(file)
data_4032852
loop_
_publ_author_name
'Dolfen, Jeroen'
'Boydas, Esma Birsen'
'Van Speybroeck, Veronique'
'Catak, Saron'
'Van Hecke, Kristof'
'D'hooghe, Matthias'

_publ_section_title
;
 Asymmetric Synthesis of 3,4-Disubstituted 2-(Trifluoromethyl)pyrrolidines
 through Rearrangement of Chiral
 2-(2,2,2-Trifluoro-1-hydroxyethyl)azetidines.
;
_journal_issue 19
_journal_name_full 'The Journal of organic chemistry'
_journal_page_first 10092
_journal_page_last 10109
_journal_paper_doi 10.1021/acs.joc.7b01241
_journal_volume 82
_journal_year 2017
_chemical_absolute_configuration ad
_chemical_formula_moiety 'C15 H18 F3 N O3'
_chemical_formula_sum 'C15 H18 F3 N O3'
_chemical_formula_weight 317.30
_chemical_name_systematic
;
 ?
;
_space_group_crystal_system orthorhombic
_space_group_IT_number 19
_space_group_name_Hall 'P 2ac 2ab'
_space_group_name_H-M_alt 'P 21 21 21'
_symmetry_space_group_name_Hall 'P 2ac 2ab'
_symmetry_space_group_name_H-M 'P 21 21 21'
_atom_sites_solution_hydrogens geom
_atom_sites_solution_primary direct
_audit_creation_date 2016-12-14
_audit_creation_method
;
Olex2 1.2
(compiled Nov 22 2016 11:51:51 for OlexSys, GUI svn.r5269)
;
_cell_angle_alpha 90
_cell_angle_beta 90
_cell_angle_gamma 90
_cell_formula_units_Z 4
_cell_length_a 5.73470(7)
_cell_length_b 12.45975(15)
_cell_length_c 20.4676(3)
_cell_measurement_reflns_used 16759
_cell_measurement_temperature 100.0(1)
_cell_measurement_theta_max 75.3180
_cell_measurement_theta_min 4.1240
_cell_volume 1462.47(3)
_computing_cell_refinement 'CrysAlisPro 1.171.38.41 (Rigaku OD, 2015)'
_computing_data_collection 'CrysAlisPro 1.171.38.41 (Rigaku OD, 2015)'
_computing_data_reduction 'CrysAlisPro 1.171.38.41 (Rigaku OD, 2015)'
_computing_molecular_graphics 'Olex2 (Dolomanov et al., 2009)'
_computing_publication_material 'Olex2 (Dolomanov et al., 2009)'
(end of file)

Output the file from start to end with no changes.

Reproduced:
data_4032852
loop_
_publ_author_name
'Dolfen, Jeroen'
'Boydas, Esma Birsen'
'Van Speybroeck, Veronique'
'Catak, Saron'
'Van Hecke, Kristof'
'D'hooghe, Matthias'

_publ_section_title
;
 Asymmetric Synthesis of 3,4-Disubstituted 2-(Trifluoromethyl)pyrrolidines
 through Rearrangement of Chiral
 2-(2,2,2-Trifluoro-1-hydroxyethyl)azetidines.
;
_journal_issue 19
_journal_name_full 'The Journal of organic chemistry'
_journal_page_first 10092
_journal_page_last 10109
_journal_paper_doi 10.1021/acs.joc.7b01241
_journal_volume 82
_journal_year 2017
_chemical_absolute_configuration ad
_chemical_formula_moiety 'C15 H18 F3 N O3'
_chemical_formula_sum 'C15 H18 F3 N O3'
_chemical_formula_weight 317.30
_chemical_name_systematic
;
 ?
;
_space_group_crystal_system orthorhombic
_space_group_IT_number 19
_space_group_name_Hall 'P 2ac 2ab'
_space_group_name_H-M_alt 'P 21 21 21'
_symmetry_space_group_name_Hall 'P 2ac 2ab'
_symmetry_space_group_name_H-M 'P 21 21 21'
_atom_sites_solution_hydrogens geom
_atom_sites_solution_primary direct
_audit_creation_date 2016-12-14
_audit_creation_method
;
Olex2 1.2
(compiled Nov 22 2016 11:51:51 for OlexSys, GUI svn.r5269)
;
_cell_angle_alpha 90
_cell_angle_beta 90
_cell_angle_gamma 90
_cell_formula_units_Z 4
_cell_length_a 5.73470(7)
_cell_length_b 12.45975(15)
_cell_length_c 20.4676(3)
_cell_measurement_reflns_used 16759
_cell_measurement_temperature 100.0(1)
_cell_measurement_theta_max 75.3180
_cell_measurement_theta_min 4.1240
_cell_volume 1462.47(3)
_computing_cell_refinement 'CrysAlisPro 1.171.38.41 (Rigaku OD, 2015)'
_computing_data_collection 'CrysAlisPro 1.171.38.41 (Rigaku OD, 2015)'
_computing_data_reduction 'CrysAlisPro 1.171.38.41 (Rigaku OD, 2015)'
_computing_molecular_graphics 'Olex2 (Dolomanov et al., 2009)'
_computing_publication_material 'Olex2 (Dolomanov et al., 2009)'